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 MOFGA's 2010 Pest Reports - Compiled by Eric Sideman, PhD Minimize

September 22 | August 23 | August 9 | July 26 | July 20 - Late Blight Update | July 19 - Late Blight Is Here | July 7 | June 24 | June 19 - Late Blight Update | June 18 | June 8 | May 25 | May 20 | May 3 | April 22
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Pest Report - August 9, 2010


Late blight is still being reported only in a handful of sites in Maine, in gardens and a few market farms. At this point I have confirmed reports from the Waldoboro area, Appleton, Stockton Springs, and a new site in Dixmont. I am fielding many, many pictures of things that are not late blight. The most common of these are leafhopper damage, early blight, Septoria leaf spot and Botrytis. I am getting the question often whether or not to spray, and to be safe I would be spraying, but at this point I still think the spread is going to be minimal so many folks may want to take the risk of not spraying. I hope I am not wrong.

Potato Leaf Hopper Damage. Photo by Eric Sideman.

The potato leaf hopper is wide spread in central and southern Maine. I am seeing lots of potatoes that have gone down and look like they died from a disease. I am also seeing the symptoms on beans (pale, yellowing leaves) and cucurbits (narrow yellow to browning edge on leaves). As I mentioned in earlier Pest Reports (ex. June 24), spraying for this pest must happen based on scouting and finding the insect. By the time you see symptoms on the plant, it is too late.

The white butterflies are flying all around the cabbage family plants now and laying eggs, and the larvae (green caterpillars) are chewing holes in the leaves. If you have heading broccoli you must know your customers because some folks are really turned off by the critters floating to the top of the water in the cooking pot. You may want to spray even though the crop is beyond risk.

Imported cabbage worm. Photo by Eric Sideman.
This pest overwinters as a pupa and there are 3-4 generations per year. This means that once you start seeing the butterfly you should start scouting for the caterpillar in about a week. Bt (Dipel 2X or Dipel DF) or Entrust work very well in controlling the caterpillar. None of these materials lasts in the field and so should only be sprayed when the caterpillars are there in large enough numbers to warrant it.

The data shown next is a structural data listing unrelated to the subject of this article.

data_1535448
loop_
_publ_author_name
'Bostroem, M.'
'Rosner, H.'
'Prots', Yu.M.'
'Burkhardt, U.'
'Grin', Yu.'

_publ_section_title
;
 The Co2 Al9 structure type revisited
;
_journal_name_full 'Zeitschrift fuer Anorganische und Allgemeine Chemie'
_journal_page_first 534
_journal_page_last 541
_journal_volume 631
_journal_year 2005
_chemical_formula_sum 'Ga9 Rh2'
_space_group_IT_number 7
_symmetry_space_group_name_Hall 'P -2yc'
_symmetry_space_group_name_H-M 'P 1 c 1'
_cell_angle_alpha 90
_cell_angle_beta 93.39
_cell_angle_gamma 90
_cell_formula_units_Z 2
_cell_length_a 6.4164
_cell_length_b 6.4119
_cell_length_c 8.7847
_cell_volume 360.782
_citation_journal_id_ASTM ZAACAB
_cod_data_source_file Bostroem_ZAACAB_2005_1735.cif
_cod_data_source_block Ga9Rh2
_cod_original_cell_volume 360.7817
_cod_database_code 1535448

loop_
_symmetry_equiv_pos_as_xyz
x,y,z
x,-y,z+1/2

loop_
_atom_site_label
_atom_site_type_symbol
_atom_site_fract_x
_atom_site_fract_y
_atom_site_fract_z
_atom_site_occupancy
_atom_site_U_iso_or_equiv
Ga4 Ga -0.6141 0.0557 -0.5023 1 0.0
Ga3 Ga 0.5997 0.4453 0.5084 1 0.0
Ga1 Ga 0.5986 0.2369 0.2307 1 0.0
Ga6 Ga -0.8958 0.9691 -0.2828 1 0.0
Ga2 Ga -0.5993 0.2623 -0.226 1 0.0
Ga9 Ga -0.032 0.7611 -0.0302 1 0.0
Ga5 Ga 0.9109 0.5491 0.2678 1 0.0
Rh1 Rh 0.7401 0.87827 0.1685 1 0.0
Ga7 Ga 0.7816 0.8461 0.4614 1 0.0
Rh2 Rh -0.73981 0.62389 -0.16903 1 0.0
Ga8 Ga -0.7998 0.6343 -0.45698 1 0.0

Destroy or bury crop residue after harvest so as not to allow the caterpillars to continue to feed and complete their life history and thus a larger second generation.

NOTE: Diamondback moth is also very common (see Pest Report July 7).

(Modified from a Report in the U Mass Vegetable Newsletter)
Japanese Beetles widespread and showing up in various crops and non-crop habitats, even though the numbers are down from years past. Oriental Beetles are also active and, though less damaging, may appear in vegetable fields as well. Asiatic Garden Beetles is evident mostly through their damage, because they feed at night. There are four species of scarab beetles that are common in New England turf, fruit and vegetable crops. These were all introduced to the US. Japanese beetles are the most common and widely distributed, but Oriental and Asiatic Garden beetles are expanding their range and activity. Below are brief descriptions.
  • JAPANESE BEETLE adults are about half an inch long, with a metallic green head. The wings are shiny copper or bronze color, and there are a few tufts of white “fur” along the side of each wing when it is folded back over the body. The adults are active in daylight and feed on many different kinds of trees, fruit and flower crops. Fruit and ornamental plants are preferred, but beetles can congregate in vegetables also. In vegetables, adults can cause silk clipping in corn, and leaf damage in sweet basil, collards, other greens, green beans, eggplant, asparagus, rhubarb, and peppers. Though numbers may be high, there is no need to treat unless actual feeding damage is significant. In corn, if there are more than two Japanese beetles per ear and corn is less than 50% pollinated, an application may be warranted to reduce clip¬ping and ensure adequate pollination.